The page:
I didn't mention Furtwangler, and neither did anyone else on this thread, that I noticed. Somehow, if someone admires another conductor it is an affront to you because someone other than Furtwangler was praised.
    Getting a little touchy, aren’t we? There’s no affront here. I already mentioned that I count Szell’s Richard Strauss among the best. The question was posed by the OP, and I answered it.

    I brought up Furtwängler because he was the foremost symbol of the subjective school and wrote much about his own theories on conducting. I don’t need your permission or anyone else’s to bring that into the discussion.

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    Quote Originally Posted by Heck148 View Post
    But "applying" emotion is exactly what Furtwangler does!! Sometimes it works, sometimes it sounds wildly off track.
    No. Wrong. Incorrect.

    No one applies emotion. You either feel it or you don’t.

    Furtwängler did exactly what came naturally, and it sounds perfectly natural to me and many others. The essential point is he felt free to investigate the score and its meaning. He was not bound. And the music itself was freed as a result, to be realized fully and naturally.

    A tightly disciplined approach can result in a technical marvel, but it can likewise inhibit the freedom discussed above.

    And what could possibly be more antithetical to the spirit of Beethoven?

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    George Szell was capable of conducting well, at times, yet I often find his conducting too stiff, such as in his Haydn Symphonies (& particularly his set of "Paris" Symphonies), for example. & it both surprises and perplexes me that others, who are bigger Szell fans than I am, either don't hear this stiffness, or don't seem to mind it. I'm not sure which it is. But it's as if, in their early, formative years of listening to classical music, they first imprinted on Szell's recordings favorably, and have therefore lived with this stiffness for such a long time that they've grown used to it and can't hear that it's not good conducting. Or, perhaps they're not willing to admit it?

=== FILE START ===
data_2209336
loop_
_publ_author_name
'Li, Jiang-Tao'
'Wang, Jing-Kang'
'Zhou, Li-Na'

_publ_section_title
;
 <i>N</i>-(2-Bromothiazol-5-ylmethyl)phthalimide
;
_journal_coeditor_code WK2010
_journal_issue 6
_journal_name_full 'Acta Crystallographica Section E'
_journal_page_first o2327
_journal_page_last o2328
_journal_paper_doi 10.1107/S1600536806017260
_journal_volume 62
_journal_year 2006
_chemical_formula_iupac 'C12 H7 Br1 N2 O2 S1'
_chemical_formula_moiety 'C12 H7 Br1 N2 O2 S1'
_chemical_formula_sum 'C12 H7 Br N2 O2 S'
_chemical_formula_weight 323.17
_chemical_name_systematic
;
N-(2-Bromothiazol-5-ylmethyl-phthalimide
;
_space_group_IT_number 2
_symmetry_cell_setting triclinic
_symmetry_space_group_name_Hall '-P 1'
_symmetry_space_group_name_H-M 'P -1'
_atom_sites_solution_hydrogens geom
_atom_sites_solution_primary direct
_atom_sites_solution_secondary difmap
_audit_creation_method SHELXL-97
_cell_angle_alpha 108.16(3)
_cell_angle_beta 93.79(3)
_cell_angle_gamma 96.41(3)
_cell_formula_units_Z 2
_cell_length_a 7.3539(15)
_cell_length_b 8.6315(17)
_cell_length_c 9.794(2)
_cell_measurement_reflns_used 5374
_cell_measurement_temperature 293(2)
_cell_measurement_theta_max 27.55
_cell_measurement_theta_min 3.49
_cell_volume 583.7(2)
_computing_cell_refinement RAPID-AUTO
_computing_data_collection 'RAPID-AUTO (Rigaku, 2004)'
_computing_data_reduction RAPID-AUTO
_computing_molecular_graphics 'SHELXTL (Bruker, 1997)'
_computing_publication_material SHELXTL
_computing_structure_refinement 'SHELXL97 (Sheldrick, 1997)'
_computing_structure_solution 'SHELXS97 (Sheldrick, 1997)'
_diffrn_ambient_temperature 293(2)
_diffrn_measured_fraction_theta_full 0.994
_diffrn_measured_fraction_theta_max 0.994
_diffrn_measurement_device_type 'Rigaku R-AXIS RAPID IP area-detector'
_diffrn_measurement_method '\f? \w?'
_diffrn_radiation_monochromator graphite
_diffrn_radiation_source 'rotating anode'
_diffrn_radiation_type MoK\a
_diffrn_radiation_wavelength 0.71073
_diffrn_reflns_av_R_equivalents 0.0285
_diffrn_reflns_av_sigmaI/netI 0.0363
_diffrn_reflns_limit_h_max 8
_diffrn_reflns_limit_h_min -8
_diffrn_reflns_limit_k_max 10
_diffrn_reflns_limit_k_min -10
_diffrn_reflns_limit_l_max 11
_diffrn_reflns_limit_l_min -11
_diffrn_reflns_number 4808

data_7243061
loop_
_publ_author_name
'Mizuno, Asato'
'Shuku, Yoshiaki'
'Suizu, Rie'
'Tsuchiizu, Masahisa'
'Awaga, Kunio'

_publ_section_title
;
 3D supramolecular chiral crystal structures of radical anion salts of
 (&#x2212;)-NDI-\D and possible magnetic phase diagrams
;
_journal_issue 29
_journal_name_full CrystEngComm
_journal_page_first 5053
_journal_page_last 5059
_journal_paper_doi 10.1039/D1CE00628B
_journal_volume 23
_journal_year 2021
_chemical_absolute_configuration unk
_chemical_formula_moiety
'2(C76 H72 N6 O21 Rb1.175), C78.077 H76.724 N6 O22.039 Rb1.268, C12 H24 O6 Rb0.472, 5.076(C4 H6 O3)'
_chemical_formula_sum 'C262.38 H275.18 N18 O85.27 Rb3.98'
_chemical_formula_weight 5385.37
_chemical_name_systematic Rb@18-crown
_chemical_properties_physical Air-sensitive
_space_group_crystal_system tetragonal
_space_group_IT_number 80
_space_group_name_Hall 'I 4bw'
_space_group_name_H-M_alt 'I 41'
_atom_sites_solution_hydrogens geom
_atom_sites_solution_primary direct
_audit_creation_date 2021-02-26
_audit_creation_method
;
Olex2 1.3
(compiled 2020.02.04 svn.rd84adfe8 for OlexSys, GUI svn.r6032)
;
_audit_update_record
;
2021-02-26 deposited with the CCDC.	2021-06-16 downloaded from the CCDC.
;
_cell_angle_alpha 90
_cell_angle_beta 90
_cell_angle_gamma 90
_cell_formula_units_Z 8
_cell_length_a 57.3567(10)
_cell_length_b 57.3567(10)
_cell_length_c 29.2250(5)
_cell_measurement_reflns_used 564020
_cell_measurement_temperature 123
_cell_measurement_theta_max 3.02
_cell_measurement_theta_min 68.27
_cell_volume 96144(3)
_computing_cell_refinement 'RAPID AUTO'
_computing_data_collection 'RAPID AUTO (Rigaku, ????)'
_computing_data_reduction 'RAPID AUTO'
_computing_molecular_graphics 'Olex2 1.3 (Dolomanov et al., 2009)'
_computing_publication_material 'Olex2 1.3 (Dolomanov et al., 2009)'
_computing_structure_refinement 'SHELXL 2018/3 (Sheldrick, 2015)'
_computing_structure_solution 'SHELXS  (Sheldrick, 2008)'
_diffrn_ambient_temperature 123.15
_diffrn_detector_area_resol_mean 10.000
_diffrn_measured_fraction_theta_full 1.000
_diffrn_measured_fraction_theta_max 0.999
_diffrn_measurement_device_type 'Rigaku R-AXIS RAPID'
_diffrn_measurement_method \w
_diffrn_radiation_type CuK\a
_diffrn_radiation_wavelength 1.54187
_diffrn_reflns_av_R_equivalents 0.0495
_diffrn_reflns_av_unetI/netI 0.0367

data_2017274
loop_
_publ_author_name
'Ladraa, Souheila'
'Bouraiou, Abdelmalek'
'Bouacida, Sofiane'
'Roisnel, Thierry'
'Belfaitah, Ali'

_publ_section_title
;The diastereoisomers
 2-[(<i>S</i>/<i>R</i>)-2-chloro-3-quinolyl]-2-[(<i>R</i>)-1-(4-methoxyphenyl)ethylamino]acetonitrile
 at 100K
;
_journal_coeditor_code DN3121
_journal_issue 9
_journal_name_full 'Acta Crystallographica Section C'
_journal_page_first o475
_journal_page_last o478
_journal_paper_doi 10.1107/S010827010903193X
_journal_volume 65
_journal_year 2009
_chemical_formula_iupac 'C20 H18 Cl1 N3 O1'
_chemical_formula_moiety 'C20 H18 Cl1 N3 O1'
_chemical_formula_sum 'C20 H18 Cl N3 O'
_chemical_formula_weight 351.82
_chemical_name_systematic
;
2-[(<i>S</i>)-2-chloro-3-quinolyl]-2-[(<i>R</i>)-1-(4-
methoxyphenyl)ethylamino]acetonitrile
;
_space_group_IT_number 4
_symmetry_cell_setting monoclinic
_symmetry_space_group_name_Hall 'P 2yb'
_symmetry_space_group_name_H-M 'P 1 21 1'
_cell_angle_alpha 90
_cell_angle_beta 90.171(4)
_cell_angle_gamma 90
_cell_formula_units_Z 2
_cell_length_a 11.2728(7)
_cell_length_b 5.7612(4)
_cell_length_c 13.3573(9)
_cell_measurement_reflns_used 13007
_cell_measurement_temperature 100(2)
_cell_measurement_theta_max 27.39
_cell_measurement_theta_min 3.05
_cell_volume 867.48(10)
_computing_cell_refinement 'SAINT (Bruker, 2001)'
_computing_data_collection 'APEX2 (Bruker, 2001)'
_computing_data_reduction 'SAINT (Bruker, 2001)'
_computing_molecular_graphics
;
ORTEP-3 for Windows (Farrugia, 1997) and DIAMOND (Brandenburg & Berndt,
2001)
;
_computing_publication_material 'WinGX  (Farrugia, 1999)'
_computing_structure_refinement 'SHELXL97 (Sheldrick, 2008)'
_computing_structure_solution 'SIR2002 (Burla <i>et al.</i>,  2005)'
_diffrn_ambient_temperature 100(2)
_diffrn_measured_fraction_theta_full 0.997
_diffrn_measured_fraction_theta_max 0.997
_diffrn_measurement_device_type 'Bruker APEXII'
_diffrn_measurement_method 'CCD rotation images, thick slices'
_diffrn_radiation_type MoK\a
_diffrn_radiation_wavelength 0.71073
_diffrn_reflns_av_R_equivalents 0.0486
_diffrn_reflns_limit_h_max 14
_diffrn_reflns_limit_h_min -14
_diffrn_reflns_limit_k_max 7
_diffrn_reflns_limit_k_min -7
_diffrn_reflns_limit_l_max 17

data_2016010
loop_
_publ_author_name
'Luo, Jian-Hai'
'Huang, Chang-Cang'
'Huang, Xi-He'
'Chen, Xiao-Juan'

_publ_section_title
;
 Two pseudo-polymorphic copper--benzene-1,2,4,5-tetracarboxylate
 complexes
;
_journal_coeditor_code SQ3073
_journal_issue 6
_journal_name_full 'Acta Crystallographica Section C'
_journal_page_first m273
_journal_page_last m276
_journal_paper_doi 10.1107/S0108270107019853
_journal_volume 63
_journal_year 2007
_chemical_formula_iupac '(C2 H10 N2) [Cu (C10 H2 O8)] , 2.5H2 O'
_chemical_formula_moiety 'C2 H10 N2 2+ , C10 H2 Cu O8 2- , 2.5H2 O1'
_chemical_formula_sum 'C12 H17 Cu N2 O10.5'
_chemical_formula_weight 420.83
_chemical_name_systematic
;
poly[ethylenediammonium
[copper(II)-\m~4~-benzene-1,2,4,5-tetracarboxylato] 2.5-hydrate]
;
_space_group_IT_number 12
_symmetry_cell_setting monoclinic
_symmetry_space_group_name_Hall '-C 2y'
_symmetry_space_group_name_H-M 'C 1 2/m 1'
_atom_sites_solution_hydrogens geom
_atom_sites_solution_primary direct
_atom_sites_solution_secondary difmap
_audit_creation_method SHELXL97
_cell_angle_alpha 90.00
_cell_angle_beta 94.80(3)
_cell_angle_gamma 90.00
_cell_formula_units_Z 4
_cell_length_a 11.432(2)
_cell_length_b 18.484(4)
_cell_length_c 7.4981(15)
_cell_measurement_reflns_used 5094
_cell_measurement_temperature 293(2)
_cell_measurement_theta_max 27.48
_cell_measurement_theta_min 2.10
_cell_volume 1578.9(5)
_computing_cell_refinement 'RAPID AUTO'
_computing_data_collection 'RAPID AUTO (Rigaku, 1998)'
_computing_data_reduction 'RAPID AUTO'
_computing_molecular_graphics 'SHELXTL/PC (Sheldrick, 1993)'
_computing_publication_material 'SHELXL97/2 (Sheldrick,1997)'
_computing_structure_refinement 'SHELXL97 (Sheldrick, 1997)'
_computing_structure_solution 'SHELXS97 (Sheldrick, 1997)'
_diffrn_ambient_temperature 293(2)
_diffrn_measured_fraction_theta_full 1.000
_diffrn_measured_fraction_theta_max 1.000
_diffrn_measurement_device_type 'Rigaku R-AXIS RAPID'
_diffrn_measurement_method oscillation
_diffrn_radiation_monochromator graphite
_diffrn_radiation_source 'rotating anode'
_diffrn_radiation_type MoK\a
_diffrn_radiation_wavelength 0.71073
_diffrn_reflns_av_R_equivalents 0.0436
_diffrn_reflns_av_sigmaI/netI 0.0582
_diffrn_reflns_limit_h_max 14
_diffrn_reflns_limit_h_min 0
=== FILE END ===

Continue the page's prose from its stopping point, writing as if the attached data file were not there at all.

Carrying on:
Here are two examples of Szell's ultra stiff Haydn, and IMO, there's no way that Haydn, if he had heard these performances, would be at all happy about them. I consider this poor conducting:

    https://www.youtube.com/watch?v=qrr64Mx0ld4
    https://www.youtube.com/watch?v=Q2tHhNF_WuA

    On the other hand, Szell's orchestra in Cleveland was a very good orchestra, & he deserves credit for building such an orchestra. Yet, they also sound hyper-drilled to me, or so rigidly locked into a tightly controlled state of music making that it makes me feel uneasy, at times. To the point that I believe their razor sharp playing partly contributes to the stiffness that I hear in the music making. At times, I can almost picture Szell cracking a whip over their heads, if they weren't doing exactly what he wanted, or were even slightly out of sync with his beat. The musicians almost sound like they're afraid to relax and breathe. At times, their phrasing can even seem stilted and rigid. Is that a great conductor? No, I don't think so. At least, not when the results are so stiff and hyper controlled from the podium that it's detrimental to the music.

    So, for me, Szell was, for the most part, a mediocre conductor. & on certain outings be could even be responsible for some very poor conducting. For example, his conducting on his Beethoven Piano Concerto 1-5 cycle with pianist Emil Gilels was a big disappointment. It's perfunctory, uninspired, and uninteresting. To the extent that Szell ends up making a very poor match for Gilels' more inspired musicianship. In my view, Szell single-handedly ruins what should have been one of the great Beethoven Piano Concerto sets on record: considering that Gilels was in his prime, & the performances were well recorded. I don't think the conducting is even as good as Leopold Ludwig's conducting with Gilels on their earlier EMI Testament recording of the Piano Concertos Nos. 4 & 5. Which is frustrating, because Gilels' piano playing in the 5th PC with Szell is even better than it was with Ludwig. His interpretation had deepened since the Ludwig recording, & especially in the middle movement.